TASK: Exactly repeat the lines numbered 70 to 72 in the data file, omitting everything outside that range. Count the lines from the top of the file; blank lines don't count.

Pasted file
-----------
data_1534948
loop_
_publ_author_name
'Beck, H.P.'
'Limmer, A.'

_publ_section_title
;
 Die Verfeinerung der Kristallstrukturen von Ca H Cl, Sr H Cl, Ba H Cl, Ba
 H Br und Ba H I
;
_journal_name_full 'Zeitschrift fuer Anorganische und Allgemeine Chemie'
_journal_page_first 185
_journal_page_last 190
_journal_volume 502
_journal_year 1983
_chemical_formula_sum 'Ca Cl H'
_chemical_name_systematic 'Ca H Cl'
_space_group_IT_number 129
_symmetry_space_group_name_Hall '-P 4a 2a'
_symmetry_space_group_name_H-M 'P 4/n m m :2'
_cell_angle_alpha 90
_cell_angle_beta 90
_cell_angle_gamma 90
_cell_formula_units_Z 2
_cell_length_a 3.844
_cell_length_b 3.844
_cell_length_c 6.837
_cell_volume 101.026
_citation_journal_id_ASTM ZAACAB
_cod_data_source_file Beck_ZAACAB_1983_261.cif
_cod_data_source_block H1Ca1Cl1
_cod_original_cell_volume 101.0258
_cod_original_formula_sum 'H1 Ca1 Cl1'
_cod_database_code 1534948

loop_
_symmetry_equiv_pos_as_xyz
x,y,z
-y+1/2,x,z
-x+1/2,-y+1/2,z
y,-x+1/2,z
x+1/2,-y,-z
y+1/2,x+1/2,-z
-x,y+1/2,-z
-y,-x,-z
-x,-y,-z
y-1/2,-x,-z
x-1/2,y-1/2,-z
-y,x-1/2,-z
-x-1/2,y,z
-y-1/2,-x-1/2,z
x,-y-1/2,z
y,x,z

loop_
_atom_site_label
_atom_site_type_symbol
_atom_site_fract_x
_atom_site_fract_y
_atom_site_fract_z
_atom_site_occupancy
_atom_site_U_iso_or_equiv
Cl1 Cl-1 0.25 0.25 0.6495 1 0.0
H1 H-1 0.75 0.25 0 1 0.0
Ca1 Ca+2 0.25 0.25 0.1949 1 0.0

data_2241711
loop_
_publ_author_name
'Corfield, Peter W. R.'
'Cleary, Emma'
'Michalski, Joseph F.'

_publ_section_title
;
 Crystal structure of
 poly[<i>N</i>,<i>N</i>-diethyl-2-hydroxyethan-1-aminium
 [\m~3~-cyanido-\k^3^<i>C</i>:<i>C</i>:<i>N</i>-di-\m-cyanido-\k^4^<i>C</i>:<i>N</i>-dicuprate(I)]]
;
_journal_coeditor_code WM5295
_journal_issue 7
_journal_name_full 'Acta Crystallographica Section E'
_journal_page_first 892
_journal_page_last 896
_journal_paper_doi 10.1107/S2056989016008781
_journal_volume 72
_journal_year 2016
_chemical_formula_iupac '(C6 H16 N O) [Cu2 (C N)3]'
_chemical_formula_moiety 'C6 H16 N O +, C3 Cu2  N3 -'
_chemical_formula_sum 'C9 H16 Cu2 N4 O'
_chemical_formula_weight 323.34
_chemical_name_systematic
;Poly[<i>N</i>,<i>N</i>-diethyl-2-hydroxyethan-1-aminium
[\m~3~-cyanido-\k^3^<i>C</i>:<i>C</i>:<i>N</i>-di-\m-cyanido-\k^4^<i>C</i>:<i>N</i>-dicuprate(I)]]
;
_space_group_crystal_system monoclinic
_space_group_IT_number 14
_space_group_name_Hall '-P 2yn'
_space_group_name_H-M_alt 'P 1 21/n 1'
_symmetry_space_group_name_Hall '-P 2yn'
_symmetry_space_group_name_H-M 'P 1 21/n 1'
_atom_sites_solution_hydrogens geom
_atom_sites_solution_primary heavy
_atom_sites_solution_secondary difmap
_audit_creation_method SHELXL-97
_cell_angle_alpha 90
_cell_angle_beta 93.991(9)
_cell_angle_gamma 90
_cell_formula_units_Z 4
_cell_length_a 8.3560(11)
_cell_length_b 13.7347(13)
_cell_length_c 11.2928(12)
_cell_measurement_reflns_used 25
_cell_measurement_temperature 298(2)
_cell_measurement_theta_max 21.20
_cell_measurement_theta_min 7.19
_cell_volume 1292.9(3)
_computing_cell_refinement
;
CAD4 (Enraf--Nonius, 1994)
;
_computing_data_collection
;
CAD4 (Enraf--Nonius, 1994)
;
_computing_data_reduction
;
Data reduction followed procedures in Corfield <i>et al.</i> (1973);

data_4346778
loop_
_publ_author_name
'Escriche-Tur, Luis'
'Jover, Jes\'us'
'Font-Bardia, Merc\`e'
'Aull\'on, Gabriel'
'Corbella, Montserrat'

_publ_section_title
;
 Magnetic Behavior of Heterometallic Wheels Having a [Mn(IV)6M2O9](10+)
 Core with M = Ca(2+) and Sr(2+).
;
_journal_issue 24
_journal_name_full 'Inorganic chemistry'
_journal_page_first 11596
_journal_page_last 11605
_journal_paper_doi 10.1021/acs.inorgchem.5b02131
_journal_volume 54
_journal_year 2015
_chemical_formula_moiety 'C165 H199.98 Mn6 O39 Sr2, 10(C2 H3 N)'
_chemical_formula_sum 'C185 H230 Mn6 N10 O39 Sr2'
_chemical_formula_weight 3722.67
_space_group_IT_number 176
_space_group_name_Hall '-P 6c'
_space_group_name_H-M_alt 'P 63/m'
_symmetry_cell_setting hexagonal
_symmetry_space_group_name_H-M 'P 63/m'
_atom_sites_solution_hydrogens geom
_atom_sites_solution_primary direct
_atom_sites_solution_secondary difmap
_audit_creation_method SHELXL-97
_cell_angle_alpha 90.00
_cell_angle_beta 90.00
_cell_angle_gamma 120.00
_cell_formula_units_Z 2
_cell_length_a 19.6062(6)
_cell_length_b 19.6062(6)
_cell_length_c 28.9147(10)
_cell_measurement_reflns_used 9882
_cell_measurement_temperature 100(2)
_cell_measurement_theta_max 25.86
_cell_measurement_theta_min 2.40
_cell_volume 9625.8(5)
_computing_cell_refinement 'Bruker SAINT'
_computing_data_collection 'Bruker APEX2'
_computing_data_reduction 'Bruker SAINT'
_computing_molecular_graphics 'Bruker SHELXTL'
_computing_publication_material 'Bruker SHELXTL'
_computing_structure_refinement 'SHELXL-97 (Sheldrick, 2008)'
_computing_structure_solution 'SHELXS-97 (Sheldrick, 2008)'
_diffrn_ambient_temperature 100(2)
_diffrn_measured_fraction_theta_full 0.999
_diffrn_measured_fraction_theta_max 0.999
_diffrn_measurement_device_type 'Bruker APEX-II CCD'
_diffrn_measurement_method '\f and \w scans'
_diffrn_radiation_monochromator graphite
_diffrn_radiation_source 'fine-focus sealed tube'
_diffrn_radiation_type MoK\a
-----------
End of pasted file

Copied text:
_publ_section_title
;
 Crystal structure of